Tomorrow I will welcome a brand new cohort of students into the Master of Science in Entrepreneurship program at the University of Tampa. Every fall and spring, I have the opportunity to teach the first class in the program, ENT 610 Preparing for the Entrepreneurial Journey. This class is one that helps to build community among the students and prepares them for the work ahead. This includes providing them with lots of information as well as lots of inspiration. During the class, we use some of the interviews from The En Factor™ podcast as case studies to launch discussions about important issues they will need to address on their own personal entrepreneurial journey. I always close out each interview by asking them to share one piece of advice for our listeners. Today, as I thought about the new class of students, I was reviewing some of the advice from these sage entrepreneurs about getting started.
In today’s blog post, I am sharing advice from three of them on getting started. If you are considering an entrepreneurial path or are already an early stage entrepreneur – perhaps these three lessons will inspire you. And, for more inspiration check out my new book, See, Do, Repeat: The Practice of Entrepreneurship, which will launch next week. Throughout this book, I included stories of entrepreneurs I have known over the years, many of whom shared the wisdom from their practice on The En Factor™ podcast. Enjoy!
From Frans Johansson, Author, Speaker and Innovation Expert, The Medici Group:
“If entrepreneurship is something that interests you, something that excites you, that is enough of a guide. I would say go out and try to figure out what it means to be an entrepreneur. There is no one right answer, there are so many different ways of being an entrepreneur, there are so many different ways of approaching that. Ultimately you are going to need to find your way. And if in your journey you find out ‘hey this wasn’t for me’ that’s fine too. You will learn so much that when you turn back and join an organization, you’ll come at that challenge renewed with new insights and a whole new set of tools that you can apply.”
From Jon Aragon, Creative Director and Co-Owner of Native Supply:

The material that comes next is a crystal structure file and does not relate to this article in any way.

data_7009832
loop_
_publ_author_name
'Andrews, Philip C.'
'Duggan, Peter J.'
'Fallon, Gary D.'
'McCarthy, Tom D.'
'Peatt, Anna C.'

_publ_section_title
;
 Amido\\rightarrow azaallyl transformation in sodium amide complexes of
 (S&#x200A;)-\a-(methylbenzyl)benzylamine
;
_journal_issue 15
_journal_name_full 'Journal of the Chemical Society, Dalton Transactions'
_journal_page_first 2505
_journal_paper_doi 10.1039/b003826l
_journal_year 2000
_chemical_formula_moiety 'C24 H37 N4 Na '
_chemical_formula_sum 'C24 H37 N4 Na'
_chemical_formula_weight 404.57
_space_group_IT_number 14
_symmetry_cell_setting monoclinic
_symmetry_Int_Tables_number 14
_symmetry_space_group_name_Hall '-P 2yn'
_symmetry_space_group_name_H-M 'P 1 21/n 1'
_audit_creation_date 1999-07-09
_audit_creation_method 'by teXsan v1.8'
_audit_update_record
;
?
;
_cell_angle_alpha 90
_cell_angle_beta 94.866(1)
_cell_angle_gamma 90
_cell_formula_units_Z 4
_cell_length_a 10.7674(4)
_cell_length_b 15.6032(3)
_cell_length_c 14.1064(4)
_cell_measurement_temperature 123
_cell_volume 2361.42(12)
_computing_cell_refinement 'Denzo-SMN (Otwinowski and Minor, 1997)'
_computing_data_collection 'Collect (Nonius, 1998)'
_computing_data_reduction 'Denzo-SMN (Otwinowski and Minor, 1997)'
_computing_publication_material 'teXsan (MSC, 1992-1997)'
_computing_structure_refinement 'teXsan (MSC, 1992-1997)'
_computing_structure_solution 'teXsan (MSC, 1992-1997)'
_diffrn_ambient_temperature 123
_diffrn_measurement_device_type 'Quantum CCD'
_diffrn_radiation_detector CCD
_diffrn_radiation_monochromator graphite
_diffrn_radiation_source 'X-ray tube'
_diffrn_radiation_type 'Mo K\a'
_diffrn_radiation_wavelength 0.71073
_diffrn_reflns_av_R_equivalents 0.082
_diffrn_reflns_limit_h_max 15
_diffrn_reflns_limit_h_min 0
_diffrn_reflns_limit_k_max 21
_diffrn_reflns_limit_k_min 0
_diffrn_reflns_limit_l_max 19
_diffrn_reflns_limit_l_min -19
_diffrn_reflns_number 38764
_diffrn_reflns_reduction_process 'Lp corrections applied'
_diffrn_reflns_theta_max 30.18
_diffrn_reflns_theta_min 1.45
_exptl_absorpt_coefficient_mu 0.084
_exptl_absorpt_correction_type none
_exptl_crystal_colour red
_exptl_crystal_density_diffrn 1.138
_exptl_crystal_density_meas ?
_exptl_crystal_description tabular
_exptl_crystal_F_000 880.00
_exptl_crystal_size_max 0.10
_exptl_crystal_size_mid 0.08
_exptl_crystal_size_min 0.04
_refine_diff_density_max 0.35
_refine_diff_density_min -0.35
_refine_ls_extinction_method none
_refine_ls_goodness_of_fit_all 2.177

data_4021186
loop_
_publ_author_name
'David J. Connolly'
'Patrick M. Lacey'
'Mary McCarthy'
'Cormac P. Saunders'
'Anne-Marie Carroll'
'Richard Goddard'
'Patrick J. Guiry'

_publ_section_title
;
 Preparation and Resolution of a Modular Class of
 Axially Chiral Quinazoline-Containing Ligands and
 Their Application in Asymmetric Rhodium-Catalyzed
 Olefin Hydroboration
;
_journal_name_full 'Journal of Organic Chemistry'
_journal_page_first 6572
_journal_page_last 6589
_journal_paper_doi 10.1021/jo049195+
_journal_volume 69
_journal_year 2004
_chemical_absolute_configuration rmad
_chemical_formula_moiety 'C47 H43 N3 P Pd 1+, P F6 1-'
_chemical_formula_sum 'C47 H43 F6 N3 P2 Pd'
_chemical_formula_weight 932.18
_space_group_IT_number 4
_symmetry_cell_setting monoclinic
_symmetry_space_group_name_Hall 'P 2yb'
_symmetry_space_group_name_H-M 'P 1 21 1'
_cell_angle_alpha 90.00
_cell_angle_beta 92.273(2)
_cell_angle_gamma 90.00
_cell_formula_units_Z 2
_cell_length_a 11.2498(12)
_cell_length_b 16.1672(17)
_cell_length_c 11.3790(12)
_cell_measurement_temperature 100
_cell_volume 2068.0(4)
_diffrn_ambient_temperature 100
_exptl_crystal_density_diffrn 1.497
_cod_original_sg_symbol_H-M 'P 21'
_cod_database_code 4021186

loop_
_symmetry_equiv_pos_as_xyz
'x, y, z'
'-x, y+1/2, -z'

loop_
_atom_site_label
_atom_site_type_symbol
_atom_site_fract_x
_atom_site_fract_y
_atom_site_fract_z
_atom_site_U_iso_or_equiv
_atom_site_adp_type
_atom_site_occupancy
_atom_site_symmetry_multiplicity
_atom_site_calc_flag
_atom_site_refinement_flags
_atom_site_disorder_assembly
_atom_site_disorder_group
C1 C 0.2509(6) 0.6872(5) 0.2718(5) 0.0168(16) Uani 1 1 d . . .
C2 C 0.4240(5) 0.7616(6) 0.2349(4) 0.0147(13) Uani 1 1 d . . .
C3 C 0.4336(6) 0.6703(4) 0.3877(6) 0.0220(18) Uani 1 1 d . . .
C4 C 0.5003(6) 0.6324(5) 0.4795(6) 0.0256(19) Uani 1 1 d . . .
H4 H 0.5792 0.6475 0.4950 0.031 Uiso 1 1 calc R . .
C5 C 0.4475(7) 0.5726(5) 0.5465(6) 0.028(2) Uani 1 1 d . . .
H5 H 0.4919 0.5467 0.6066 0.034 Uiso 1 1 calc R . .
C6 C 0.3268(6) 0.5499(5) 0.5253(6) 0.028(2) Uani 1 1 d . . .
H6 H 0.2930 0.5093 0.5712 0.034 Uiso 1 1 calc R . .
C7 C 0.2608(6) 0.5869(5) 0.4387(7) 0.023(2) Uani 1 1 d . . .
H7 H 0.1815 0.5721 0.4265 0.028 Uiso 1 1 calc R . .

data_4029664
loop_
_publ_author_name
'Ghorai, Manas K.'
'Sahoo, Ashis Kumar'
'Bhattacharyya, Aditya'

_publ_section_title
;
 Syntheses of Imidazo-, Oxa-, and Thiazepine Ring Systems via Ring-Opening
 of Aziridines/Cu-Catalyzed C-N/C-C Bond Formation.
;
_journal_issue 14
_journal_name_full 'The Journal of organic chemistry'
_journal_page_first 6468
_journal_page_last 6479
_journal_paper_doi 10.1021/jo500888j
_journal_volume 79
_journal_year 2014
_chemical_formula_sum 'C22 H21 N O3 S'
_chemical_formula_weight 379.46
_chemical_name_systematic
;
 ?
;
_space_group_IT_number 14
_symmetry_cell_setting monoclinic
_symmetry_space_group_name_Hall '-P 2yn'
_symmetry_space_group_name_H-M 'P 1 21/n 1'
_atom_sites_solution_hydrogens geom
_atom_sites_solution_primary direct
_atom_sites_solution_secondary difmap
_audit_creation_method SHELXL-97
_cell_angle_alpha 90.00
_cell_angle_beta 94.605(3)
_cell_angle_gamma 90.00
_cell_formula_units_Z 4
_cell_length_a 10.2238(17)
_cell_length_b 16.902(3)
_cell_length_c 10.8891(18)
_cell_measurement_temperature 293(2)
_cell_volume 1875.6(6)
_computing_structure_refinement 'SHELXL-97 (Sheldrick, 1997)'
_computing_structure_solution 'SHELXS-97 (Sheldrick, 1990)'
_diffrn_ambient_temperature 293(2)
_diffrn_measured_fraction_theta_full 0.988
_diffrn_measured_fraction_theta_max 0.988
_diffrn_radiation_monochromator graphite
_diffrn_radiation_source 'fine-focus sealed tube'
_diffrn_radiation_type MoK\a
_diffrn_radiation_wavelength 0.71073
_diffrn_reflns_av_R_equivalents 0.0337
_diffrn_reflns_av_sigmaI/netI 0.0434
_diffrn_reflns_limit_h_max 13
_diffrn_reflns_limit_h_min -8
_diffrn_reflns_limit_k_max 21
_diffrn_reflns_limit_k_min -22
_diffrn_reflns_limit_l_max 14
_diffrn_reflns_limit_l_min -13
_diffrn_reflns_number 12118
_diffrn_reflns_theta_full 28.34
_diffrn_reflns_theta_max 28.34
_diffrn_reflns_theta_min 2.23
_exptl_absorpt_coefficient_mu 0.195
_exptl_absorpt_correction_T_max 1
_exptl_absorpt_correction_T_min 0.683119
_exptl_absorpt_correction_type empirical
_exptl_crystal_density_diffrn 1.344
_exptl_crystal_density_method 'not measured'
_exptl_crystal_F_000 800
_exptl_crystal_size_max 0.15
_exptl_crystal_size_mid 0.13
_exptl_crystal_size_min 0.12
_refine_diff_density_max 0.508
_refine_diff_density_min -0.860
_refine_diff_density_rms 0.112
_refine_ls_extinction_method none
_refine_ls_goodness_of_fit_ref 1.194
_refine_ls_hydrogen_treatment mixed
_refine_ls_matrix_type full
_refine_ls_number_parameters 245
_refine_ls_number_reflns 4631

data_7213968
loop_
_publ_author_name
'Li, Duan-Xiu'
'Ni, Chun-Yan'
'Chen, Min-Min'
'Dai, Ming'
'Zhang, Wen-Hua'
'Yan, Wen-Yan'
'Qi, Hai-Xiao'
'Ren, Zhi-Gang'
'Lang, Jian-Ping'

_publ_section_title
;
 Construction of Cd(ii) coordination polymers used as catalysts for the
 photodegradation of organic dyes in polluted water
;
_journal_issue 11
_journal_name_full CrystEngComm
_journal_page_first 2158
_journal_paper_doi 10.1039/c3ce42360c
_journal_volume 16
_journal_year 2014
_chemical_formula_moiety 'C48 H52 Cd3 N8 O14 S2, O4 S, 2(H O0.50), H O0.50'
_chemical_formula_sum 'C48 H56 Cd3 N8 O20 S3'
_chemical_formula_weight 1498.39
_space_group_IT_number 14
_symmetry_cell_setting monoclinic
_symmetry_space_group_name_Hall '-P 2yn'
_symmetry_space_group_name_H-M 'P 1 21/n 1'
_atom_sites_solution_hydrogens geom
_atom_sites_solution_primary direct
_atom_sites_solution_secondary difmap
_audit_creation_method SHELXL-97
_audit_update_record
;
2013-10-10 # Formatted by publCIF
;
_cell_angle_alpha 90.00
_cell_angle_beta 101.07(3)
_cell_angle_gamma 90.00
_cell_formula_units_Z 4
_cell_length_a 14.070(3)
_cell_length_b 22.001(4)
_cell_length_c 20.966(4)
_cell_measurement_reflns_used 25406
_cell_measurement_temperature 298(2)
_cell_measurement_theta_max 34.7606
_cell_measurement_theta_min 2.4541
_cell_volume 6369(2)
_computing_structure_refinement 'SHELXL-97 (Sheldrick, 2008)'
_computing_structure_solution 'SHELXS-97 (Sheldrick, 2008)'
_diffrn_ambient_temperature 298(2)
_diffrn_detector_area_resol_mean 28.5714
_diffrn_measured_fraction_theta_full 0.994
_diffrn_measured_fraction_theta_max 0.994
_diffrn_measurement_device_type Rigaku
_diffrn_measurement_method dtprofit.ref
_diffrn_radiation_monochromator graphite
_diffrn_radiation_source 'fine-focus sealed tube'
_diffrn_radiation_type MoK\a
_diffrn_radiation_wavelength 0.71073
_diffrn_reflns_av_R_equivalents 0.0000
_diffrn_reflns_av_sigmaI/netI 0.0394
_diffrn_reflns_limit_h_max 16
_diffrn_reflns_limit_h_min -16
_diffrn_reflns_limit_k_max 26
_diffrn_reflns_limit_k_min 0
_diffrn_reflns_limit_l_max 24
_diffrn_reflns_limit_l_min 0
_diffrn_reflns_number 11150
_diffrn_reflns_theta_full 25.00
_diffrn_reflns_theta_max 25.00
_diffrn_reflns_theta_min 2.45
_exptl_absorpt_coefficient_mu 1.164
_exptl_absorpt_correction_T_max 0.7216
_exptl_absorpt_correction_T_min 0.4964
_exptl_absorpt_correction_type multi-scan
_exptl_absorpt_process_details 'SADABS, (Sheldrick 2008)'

“I think for me what has been really helpful holistically as a person is I think about the prospective entrepreneur who may be listening to this, or the student who may be listening to this is…ask yourself the difficult question ‘why am I doing this’? Really get it down to the ‘why’ because that ‘why’ is what’s going to keep you. And if your goal is solely to recruit equity and wealth and enterprise, which to some degree can be pretty shallow, you’re going to come out really disappointed. So, I would really challenge people to really discover the ‘why’ because that is what is going to keep you in those difficult seasons. It is not about the money, or the acclaim or rapport, but that one singular thing that you are passionate about that brings you to life. We are all uniquely fashioned in God’s image and we all have something unique to offer to this world. You have something of value to offer, you need to discover what that is.”
From Ray Ingersoll, Founder, CEO and President, The Ingersoll Group:
“Build your company as if. What I mean by that is, build for the success that you expect to get. If you want to be a major player in whichever industry you are going in, that means that someday you might have 300 employees and 7 factories and a bunch of laptops around your organization, and start to build your organization like that early on. You can’t do it all, and that organizational chart that you build when you are just thinking about the early parts of your company. You’ve got to be thinking about ‘when do I bring on resources that are better at something than I am’ and it is in one of those times that you realize you are in one of those little boxes on the organizational chart, that you’re really not that great at. Now you know that is time to start thinking about putting somebody in that slot.”